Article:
The Pellandini Cars Pty ltd. was an Australian sports car manufacturer in the 1970s.
From 1970 to 1978 built by the Englishman Peter Pellandine in Cherry Gardens South Australia.
First, a winding mid-engined coupe with gullwing doors was built, powered by a four-cylinder in - line engine from the Mini with 1098 cc or 1275 cc displacement. The car was equipped with 10 "aluminum rims on the front axle and 12" aluminum rims on the rear axle. Body and integrated chassis were made of GRP, The suspension points for the chassis and engine were individually laminated into the chassis when the corresponding parts were installed. The seats were parts of the chassis and thus not adjustable. Instead, the pedals were adjusted to the driver. The steering was also screwed onto the GFK chassis. The car weighed 480 kg and accelerated in 5 seconds from 0-100 km / h. He had a one-piece, front-hinged front hood, which included the radiator and the spare wheel in addition to the fenders.
In 1974, Pellandine also offered a roadster version , which turned out to be little in demand. A total of seven coupes were sold. Some of these vehicles still exist today, but most were destroyed in racing accidents.
In 1978, Pellandini Cars was dissolved as Pellandine returned to the UK . There he built two more models in his new company Pelland Engineering . Both had a fiberglass monocoque chassis and mid-engine.
Pellandini Steam Cat
The Pellandini Sports was the basis for Pellandini's first steam car , the Steam Cat . It had the same monocoque chassis and was powered by a steam engine with two double-acting cylinders delivering 40 bhp (29 kW). This steam engine was installed at the back and the condenser was a rear wing. Pellandine's design was based on a project by the South Australian government aimed at building a practical steam car. This steam car is now in the National Motor Museum in Birdwood South Australia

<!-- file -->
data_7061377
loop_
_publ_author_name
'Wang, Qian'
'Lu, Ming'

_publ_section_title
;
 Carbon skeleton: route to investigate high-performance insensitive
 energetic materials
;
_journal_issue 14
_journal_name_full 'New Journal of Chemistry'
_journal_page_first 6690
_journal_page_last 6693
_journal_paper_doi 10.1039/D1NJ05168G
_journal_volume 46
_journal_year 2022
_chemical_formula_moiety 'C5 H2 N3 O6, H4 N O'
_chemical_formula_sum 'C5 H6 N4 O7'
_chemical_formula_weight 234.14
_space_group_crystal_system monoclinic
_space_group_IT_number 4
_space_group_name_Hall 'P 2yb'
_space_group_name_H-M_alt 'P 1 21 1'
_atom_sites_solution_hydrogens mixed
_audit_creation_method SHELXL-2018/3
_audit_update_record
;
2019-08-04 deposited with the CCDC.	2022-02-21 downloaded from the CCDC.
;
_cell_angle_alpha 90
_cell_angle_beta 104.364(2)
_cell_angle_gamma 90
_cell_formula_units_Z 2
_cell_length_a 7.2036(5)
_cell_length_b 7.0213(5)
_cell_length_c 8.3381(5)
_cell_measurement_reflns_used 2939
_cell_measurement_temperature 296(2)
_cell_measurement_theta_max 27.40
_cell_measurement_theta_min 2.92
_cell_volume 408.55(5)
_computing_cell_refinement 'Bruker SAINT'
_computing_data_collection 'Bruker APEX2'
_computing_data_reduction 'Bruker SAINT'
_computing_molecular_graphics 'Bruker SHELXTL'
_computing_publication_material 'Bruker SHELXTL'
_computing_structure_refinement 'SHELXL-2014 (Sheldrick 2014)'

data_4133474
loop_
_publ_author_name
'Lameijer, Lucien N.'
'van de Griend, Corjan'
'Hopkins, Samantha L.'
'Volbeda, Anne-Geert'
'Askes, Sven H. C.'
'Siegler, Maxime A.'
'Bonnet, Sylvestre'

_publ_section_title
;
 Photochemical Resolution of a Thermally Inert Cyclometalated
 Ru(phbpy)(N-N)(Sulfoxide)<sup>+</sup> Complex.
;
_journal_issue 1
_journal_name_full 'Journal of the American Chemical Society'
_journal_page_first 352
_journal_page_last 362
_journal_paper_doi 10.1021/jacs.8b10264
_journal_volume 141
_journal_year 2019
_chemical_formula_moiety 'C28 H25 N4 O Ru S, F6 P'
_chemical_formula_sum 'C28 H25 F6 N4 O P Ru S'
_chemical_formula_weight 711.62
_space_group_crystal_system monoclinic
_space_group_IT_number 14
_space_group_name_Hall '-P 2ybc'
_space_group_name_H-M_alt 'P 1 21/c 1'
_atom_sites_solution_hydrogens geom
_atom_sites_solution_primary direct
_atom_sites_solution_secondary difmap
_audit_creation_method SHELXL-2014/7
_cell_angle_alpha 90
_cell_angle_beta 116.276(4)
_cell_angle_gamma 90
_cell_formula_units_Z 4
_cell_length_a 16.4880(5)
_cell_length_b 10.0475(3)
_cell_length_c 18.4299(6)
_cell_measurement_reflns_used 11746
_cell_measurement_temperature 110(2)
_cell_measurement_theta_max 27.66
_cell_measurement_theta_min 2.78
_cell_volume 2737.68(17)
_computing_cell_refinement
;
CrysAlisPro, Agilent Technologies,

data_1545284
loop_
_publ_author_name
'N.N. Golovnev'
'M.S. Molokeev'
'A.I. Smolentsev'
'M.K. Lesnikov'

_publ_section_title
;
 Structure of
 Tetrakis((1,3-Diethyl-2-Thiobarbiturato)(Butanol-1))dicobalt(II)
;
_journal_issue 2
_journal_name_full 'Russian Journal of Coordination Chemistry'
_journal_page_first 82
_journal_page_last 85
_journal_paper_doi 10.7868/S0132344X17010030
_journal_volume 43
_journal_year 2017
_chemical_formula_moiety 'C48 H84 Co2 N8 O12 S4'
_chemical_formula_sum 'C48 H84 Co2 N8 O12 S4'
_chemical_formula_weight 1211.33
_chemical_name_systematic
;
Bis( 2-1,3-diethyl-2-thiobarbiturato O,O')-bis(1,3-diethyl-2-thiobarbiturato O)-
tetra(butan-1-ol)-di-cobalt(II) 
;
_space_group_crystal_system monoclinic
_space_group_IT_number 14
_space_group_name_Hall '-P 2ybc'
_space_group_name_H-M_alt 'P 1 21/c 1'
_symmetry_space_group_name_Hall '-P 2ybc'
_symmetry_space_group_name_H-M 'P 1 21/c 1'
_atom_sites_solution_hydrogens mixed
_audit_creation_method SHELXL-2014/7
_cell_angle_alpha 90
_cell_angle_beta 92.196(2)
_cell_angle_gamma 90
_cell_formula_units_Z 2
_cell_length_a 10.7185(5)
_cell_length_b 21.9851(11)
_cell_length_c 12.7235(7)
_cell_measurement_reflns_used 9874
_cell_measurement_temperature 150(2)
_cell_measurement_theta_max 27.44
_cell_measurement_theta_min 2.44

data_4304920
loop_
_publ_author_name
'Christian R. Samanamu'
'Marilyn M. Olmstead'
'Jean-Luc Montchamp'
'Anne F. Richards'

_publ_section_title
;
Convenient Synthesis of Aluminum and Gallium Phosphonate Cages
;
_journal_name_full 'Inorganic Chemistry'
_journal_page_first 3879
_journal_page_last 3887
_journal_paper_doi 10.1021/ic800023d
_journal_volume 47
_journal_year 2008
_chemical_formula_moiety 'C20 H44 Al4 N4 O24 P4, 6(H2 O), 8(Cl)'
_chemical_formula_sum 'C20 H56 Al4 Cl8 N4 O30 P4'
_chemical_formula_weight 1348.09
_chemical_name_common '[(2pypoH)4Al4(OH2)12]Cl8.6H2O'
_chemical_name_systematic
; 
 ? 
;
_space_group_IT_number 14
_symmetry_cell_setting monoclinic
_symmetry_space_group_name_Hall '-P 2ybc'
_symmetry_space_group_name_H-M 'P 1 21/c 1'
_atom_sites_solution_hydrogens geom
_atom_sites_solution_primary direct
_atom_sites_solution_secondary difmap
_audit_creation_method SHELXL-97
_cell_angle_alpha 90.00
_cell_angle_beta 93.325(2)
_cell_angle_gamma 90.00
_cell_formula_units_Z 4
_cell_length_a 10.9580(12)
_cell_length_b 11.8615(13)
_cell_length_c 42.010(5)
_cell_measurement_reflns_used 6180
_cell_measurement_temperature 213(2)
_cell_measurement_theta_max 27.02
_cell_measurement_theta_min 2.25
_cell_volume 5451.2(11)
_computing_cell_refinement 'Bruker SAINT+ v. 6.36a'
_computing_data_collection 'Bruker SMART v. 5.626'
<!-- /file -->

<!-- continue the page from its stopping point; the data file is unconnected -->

In 1977 he created the Pellandini Steam Cat Mark II. He had a steam engine with three double-acting cylinders in the shape of a wide arrow. This machine was installed in a tubular frame chassis and covered with a Kevlar body. The car weighed only 475 kg. He was straightforward, robust and reliable. The steam engine offered a high torque of 1,500 Nm at 0 rpm and accelerated the car from 0-100 km / h in less than 8 seconds.
Pellandine wanted to break the speed world record for steam-powered land vehicles, which stood at 205.45 km / h. He tried this several times, but was thrown back again and again by technical problems. The last attempt - already in the UK - was in 1991. Subsequently, the historic car was sold at Christie's and can be visited at the Lakeland Motor Museum at Holker Hall in Cark-in-Cartmel , County Cumbria .
In the 1990s, Pellandine returned to Australia to develop the steam car. The last version is the Mark IV.